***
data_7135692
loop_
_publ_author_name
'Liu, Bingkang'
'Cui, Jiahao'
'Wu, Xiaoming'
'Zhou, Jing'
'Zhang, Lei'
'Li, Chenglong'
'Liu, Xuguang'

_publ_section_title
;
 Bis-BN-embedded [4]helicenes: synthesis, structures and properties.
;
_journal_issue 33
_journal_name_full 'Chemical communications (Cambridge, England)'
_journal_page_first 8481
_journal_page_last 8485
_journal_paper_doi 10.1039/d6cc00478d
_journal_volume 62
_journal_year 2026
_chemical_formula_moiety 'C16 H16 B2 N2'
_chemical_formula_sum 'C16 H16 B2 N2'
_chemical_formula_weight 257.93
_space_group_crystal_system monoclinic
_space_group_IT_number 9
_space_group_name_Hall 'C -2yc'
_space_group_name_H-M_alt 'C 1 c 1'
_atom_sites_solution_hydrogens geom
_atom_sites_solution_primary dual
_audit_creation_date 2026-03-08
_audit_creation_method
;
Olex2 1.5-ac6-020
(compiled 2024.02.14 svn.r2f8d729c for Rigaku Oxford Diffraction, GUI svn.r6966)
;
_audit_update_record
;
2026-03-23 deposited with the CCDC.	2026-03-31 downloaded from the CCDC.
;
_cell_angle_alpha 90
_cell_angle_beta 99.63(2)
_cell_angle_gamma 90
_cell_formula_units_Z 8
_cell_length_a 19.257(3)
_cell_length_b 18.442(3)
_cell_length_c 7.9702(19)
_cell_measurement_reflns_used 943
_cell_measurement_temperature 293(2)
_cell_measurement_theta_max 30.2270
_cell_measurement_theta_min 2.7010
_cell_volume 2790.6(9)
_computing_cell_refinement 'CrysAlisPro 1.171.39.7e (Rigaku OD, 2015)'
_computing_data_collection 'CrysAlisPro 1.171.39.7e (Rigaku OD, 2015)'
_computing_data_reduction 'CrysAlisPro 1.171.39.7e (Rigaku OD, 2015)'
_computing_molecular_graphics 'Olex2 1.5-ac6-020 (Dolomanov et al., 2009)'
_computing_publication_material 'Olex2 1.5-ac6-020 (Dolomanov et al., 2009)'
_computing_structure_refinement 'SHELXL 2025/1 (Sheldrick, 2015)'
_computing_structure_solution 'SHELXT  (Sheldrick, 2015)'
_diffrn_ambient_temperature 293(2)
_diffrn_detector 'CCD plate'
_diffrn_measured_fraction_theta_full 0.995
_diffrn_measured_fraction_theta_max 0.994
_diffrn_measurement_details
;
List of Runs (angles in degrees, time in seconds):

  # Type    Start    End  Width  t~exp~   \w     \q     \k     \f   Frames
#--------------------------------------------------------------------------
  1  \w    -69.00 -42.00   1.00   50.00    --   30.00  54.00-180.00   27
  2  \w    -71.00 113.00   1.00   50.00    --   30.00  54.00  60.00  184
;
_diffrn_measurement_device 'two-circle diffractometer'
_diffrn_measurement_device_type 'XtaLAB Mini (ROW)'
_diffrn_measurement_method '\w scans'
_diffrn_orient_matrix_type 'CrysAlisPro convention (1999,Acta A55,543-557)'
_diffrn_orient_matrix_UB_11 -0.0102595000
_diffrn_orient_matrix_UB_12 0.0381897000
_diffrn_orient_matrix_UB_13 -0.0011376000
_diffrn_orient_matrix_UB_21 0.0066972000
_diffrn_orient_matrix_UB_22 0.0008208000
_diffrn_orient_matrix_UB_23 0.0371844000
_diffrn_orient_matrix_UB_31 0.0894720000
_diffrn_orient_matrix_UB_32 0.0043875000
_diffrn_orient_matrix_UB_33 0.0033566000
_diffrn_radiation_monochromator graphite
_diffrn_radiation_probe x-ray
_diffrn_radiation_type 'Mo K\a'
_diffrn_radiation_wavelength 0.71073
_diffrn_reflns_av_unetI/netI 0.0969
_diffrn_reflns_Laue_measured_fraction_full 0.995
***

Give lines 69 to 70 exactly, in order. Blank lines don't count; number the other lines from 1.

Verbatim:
  1  \w    -69.00 -42.00   1.00   50.00    --   30.00  54.00-180.00   27
  2  \w    -71.00 113.00   1.00   50.00    --   30.00  54.00  60.00  184